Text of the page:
Beyond intelligence: The role of noncognitive factors in student success and student thriving

John Chen
Professor of Mechanical Engineering
California Polytechnic State University

It is well established that noncognitive factors – psychological traits, behaviors, affects and beliefs – have a significant impact on academic performance of students from elementary grades to college undergraduates. Examples of noncognitive factors include, for example, mindset, self-control, belongingness, anxiety, and study behaviors, to name a few. Previous research typically isolates a single noncognitive trait, or at most a small number of them, and study its impact on student performance. Here we present findings from the SUCCESS (Studying Underlying Characteristics of Computing and Engineering Students Success) project, in which we study a large collection of noncognitive factors and how they work in concert to support student success and thriving. Beginning in 2016, we created the SUCCESS survey to measure a wide range of noncognitive factors that have established research evidence for their association with student success. Through exploratory and confirmatory analyses, we reduced the initial collection of factors down to 28 factors measured through a 35-min. survey instrument with evidence of reliability and validity. The constructs encompassing the 28 factors include: The Big5 personality traits, grit, engineering identity, mindset, mindfulness, meaning and purpose, belongingness, gratitude, future time perspectives of motivation, test anxiety, time and study environment, perceptions of faculty caring, self-control and student life stresses. The confirmatory factor analysis also established that these measures can account for 26% of the variance in student grades as measured by the grade point average (GPA), while standardized test scores (i.e., SAT or ACT) can explain only 10% of the variance.Our first challenge was deciding how to use this collection of factors to characterize each student, and we took the approach of cluster analysis. Clustering revealed the emergence of four student groups, each characterized by a distinct and defining set of noncognitive factors. Our analysis found that cluster membership is strongly associated with academic performance as measured by GPA and this association persists over time.Since most noncognitive factors are known to be malleable, we next explored how these noncognitive factors develop as students progress through their college experience, which involves both curricular and extracurricular activities, as well as other personal experiences. Among the 388 survey respondents from 2018, when they were all first-year mechanical engineering undergraduates, 48 took the survey for three consecutive years, allowing us a view of how noncognitive factors evolve. Five of the 28 factors changed significantly over time. These were: stress due to changes, reactions to stress, belongingness, engineering identity (interest), and motivation by expectancy. All five factors changed in the direction that prior research found to be negatively associated with academic success and, interestingly, all changed between the first and second years of college. We emphasize that all students in this sample are “succeeding” academically as measured by their GPA. This collection of findings points to the need for timely, directed initiatives to support students’ needs beyond curricular content, and also speaks to the role that the university should take to help students go beyond success and toward thriving.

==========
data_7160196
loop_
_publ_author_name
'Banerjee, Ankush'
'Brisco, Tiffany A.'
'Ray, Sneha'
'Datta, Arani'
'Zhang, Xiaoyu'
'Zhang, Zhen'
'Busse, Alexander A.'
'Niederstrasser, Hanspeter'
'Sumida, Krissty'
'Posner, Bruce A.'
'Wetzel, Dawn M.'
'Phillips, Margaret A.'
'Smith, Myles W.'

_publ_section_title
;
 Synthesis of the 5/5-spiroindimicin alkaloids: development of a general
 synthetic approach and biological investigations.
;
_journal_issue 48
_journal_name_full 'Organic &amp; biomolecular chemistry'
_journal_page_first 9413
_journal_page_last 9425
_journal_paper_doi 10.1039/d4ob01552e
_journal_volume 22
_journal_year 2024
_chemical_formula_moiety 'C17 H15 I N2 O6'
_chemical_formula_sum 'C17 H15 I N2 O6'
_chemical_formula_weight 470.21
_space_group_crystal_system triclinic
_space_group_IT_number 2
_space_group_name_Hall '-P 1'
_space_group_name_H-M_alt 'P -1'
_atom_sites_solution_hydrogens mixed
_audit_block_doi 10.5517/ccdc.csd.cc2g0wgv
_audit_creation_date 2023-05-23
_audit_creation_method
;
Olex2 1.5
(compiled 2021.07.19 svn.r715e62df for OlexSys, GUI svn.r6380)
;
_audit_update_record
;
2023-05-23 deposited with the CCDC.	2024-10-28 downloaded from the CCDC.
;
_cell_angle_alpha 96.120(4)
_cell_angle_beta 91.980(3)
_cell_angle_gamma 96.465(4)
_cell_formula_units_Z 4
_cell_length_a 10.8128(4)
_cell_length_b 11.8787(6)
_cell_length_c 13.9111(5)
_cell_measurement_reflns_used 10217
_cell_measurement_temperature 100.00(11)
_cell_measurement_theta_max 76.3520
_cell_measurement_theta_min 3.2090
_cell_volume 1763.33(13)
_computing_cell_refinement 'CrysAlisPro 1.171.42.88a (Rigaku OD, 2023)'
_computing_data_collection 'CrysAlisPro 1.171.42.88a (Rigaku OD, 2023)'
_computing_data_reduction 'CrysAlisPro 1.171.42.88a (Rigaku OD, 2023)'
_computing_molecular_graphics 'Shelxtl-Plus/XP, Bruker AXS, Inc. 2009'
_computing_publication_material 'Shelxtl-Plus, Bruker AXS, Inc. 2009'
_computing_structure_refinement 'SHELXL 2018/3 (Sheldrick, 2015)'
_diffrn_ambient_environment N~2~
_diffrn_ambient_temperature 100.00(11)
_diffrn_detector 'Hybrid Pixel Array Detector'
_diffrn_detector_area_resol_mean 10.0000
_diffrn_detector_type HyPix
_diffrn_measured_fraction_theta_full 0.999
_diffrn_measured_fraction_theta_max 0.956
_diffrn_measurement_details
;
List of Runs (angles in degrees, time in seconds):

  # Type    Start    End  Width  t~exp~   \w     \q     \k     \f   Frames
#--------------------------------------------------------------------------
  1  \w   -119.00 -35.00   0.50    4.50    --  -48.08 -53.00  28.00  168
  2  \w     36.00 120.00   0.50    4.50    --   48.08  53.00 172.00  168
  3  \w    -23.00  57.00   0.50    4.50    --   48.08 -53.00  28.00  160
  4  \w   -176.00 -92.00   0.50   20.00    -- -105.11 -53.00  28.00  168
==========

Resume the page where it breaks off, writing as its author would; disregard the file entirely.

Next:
Jim Widmann, California Polytechnic State University, San Luis Obispo, CA; Brian Self, California Polytechnic State University, San Luis Obispo, CA